The Real Black Friday Experience

For decades, literally, I had zero interest in shopping on Black Friday. I couldn’t understand why anyone in their right mind would get out of their warm bed in the middle of a cold November night to sit for what might be hours outside a store, waiting for the moment it opened.

What in heaven’s name could be worth doing that? The smile on your child’s face when they get that one special toy for which you had to fight off other desperate adults with the same idea? Give me a break. If that’s what motivates you, you must be a better parent than I am.

I do remember one year, after hearing my babysitter’s daughters talk about the great deals they got and how exciting it was to be a part of that tradition that I decided to give it one try – but I had to do it on my own terms (of course).

First of all, there was no way on God’s green earth I was going to sit in my car, let alone in a cold tent or on a sidewalk or anywhere else, waiting for a store to open. I’ve seen enough news coverage of people stampeding and trampling and having absolutely no consideration for anything or anyone. I’ve heard the stories about fights breaking out and general chaos as people seem to abandon all consideration for their fellow humans in the midst of retail madness.

No thanks. I don’t do well with crowds on a good day. I got up at a reasonable hour (7 a.m.-ish) and drove to a giant retailer near my home. The kids were small then, and I left before they were up. My husband even wished me “good luck and be safe,” if memory serves.

I had no agenda. I was armed only with a short list, and a hot cup of coffee. I didn’t bother looking for a shopping cart; there were none to be found, and that was ok. It was really the experience of being there that I wanted, not so much finding the presents on my list. I took a deep breath, let it out, and entered the store.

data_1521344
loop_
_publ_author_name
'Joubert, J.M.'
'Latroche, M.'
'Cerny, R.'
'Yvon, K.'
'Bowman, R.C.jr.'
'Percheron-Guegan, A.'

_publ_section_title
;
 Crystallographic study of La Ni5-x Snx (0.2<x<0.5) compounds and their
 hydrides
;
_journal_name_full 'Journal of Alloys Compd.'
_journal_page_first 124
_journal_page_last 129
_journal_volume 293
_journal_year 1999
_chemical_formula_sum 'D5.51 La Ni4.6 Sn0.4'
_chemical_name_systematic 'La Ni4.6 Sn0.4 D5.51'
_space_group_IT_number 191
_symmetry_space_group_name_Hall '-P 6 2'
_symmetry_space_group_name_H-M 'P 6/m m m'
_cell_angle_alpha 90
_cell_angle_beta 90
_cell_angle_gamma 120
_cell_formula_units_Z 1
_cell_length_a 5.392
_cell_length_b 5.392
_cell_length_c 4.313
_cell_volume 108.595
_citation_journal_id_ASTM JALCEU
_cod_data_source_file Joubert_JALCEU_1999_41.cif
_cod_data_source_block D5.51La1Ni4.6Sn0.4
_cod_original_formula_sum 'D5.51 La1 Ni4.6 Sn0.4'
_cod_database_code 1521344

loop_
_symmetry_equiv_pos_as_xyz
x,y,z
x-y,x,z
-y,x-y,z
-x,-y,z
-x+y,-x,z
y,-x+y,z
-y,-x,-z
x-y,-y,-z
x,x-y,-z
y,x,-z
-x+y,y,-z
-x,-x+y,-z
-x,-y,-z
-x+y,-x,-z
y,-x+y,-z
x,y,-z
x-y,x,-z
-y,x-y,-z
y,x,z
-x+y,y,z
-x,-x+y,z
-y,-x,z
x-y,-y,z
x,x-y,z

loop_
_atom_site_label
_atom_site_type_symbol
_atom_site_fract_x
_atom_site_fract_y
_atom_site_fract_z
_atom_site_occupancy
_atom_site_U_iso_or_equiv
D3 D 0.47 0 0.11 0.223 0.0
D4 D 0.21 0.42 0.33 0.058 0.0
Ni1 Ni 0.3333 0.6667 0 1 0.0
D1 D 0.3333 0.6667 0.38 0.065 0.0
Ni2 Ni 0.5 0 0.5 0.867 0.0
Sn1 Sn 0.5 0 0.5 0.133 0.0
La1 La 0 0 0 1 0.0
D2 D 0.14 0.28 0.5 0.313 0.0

It was crowded, indeed, and there was Christmas music playing and noise everywhere. It was chaotic and truly an assault on the senses but, to my surprise, it was an organized chaos, if there is such a thing.

There was no angry mob, fighting for the last of something. There was no frustrated shouting or heated arguments. People were smiling. They were happy. They weren’t in a hurry, but seemed unusually patient with the long lines in which they were waiting. They sipped from their cups and chatted with one another, or with the person in front or behind them.

Strangers smiled at me and wished me Merry Christmas or Happy Holidays. This unexpectedly cheerful atmosphere caused me to relax a little, unclenching my hand just a bit from my coffee cup. I even smiled back, and replied in kind.

I was confused, though. Where was the hysteria, the stampedes, the worst examples of human behavior at the most sacred time of year? Not there, anyway. Not that day.

In the years since, as my girls have gotten older, we have ventured out on an occasional Black Friday morning (still no earlier than 7 a.m., sorry) to experience not what I once thought would be something awful, but to be among people who were happy, and were celebrating the love of family and friends with this small tradition. The whole point wasn’t really the shopping. It was doing something together. That’s what really mattered.

And, yes, there really are some good deals to be found.

About Ann Luongo

Ann Luongo is the Marketing Writer and Lifestyle Reporter for CapeCod.com, and has been writing for Cape Cod and South Shore publications for over 15 years.



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